Transistor Low-side VS High-side Switching Consideration

Thread Starter

iimagine

Joined Dec 20, 2010
388
Why is low-side switching always recommended? It is not always needed to be. For simple load such as LEDs, consider using high-side switching to reduces power consumption. How? Because bias current is not wasted, instead it helps source power to the LED.

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As you can see, both circuits provide about 18mA to light up the LED, but on the low side switching, 4.3mA is being wasted! Just something to consider when you design something that runs on battery
 

bertus

Joined Apr 5, 2008
20,040
Hello,

You can also switch the high side with a PNP transistor and have the base resistor to ground.

Bertus
 

Tonyr1084

Joined Sep 24, 2015
3,556
Once I built a chase light circuit and used high side switching (HSS). The problem I encountered (design wise) is that I wanted to strobe the LED's while they were chasing. Having it HSS caused the LED's to glow dimly when I wanted them fully off. So HSS is fine if you don't need the LED to be completely off in certain circumstances. In my case, HSS didn't work the way I wanted it to. LED's being powered from a CD4017 (decade counter) through a transistor while strobing the power to the LED's while HSS meant that at high enough sweep (clock signals) the LED's all appeared to be on at the same time.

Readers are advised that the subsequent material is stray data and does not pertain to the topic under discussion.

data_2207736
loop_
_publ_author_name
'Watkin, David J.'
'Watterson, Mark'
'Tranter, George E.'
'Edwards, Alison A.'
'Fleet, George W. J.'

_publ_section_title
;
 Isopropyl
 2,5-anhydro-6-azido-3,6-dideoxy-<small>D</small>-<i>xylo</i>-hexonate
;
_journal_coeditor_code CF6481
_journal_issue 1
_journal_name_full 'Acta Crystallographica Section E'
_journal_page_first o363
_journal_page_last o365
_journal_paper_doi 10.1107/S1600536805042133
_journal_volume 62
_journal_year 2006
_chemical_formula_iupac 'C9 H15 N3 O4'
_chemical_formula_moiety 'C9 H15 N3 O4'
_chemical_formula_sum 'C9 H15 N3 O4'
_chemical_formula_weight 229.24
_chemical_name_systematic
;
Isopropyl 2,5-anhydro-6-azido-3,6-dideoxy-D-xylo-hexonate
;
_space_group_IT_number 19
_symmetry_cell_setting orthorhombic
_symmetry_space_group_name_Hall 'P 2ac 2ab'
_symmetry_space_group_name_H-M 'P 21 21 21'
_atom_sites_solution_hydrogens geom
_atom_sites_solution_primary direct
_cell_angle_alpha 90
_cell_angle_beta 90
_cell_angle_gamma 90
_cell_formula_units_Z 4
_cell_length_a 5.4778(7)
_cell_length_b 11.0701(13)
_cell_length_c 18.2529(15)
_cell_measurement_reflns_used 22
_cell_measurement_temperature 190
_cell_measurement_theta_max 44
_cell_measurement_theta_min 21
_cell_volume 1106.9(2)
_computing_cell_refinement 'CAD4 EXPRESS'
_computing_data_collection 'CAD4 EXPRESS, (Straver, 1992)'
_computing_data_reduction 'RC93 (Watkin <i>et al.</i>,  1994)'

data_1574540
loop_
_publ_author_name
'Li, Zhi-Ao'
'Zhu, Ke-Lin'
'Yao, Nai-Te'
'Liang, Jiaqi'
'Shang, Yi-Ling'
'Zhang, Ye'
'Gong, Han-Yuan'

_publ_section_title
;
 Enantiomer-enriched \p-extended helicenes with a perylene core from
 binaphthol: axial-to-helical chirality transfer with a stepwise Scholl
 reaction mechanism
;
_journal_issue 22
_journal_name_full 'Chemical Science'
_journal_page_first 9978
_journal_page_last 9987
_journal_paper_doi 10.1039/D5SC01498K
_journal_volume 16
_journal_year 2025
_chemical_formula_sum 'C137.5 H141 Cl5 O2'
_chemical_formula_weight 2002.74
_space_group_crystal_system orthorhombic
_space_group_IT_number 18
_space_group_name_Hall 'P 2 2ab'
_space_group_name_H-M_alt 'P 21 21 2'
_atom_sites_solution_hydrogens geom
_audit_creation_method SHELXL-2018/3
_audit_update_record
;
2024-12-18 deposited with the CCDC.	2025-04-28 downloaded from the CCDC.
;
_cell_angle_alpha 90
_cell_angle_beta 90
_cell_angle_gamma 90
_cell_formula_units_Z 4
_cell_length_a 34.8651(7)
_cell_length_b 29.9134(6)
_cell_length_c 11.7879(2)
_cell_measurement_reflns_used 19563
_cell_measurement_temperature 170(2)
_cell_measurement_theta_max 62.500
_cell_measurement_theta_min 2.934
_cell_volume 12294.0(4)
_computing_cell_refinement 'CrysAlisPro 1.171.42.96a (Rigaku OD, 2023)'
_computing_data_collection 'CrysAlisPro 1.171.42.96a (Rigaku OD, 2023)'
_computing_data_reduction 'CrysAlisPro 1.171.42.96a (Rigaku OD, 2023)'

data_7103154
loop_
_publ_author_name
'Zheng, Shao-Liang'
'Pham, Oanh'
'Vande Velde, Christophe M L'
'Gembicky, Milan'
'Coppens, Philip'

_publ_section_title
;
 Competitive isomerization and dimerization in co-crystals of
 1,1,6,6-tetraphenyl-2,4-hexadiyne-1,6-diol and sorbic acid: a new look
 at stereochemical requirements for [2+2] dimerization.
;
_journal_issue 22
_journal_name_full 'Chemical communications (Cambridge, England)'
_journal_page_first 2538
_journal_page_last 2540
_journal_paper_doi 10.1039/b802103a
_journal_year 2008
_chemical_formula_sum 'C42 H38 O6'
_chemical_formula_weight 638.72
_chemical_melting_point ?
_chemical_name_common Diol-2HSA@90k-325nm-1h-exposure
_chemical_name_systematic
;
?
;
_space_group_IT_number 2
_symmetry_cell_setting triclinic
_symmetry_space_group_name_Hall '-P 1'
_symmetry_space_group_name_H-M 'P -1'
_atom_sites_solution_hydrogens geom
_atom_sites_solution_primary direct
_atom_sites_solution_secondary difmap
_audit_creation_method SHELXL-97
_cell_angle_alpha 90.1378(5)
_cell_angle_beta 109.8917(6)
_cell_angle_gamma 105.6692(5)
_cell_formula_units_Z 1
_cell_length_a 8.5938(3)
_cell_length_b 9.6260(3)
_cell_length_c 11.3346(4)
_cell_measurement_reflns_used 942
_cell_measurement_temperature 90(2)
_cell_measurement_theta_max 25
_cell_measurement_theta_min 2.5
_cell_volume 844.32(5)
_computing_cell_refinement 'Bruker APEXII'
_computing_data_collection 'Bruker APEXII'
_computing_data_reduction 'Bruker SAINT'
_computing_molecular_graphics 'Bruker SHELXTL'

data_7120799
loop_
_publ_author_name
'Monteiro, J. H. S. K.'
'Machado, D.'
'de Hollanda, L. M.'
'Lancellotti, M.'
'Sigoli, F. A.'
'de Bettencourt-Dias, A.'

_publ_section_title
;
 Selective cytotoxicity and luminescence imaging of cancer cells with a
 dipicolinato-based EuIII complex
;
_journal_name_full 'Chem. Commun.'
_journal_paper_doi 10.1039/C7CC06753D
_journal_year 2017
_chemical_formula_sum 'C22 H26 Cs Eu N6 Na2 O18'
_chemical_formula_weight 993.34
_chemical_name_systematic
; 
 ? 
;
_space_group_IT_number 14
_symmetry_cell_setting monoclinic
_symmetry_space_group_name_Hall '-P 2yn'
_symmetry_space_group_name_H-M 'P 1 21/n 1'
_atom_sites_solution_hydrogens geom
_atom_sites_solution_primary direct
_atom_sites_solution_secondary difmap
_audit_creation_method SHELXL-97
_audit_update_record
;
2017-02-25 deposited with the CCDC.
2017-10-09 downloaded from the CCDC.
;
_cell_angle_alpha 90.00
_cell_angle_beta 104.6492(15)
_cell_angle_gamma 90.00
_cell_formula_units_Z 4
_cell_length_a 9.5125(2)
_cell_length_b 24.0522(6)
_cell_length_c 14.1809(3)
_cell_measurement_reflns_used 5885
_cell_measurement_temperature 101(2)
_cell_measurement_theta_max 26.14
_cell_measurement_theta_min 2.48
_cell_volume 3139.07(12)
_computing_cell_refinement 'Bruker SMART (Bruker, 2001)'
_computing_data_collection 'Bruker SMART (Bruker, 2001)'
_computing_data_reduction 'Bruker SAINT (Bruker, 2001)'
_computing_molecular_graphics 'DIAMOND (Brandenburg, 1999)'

What I was attempting to accomplish was depending on the strobe and sweep, the LED's could appear to be a single dot moving one way or the other - OR having multiple dots moving - OR having them moving in opposite directions at the same time. Some dots would appear as single LED's while other "DOTS" would appear as dashes, lighting up two or three LED's at once. The strobe source was from an audio signal. Complex audio signals would produce light moving in both directions at varying rates and of varying lengths. Low notes (frequencies) would produce long dashes while high notes would produce a high number of dots, and they could move in two directions at once. HSS made that impossible. But when I switched to LSS (Low SS) everything worked beautifully.

Incidentally, 10 LED's is not a long enough string to produce satisfactory results. Using a 20 string was better. 30 even better yet. Using 100 produced spectacular results. However, there was always the space between the LED's. I now accomplish the same thing using a laser reflected off a rotating mirror. The motor speed is variable, so I control the sweep. The audio signal (when it goes positive) sends the laser beam onto a screen. Depending on the frequency - I get the same result as using two 4017's and 11 transistors or MOSFETS. Again, LSS works far better than HSS.

You ask why? Well, in some cases LSS provides the results the designer is after. In other cases, HSS simply provides an indicator lamp. And the loss of a few microamps isn't going to be noticed. An unintended side affect is the LED will last a little longer. But that's also going to be hardly noticed as well. Nevertheless, a cooler running LED will light longer than a hotter LED.
 

Tonyr1084

Joined Sep 24, 2015
3,556
N-channel MOSFET's are recommended LSS. P-channel MOSFET's can be used HSS. They CAN be forced to work contrary to their design but it typically means you need a higher or lower signal to switch them. Please don't ask me to explain that - I'm pretty new to FET's.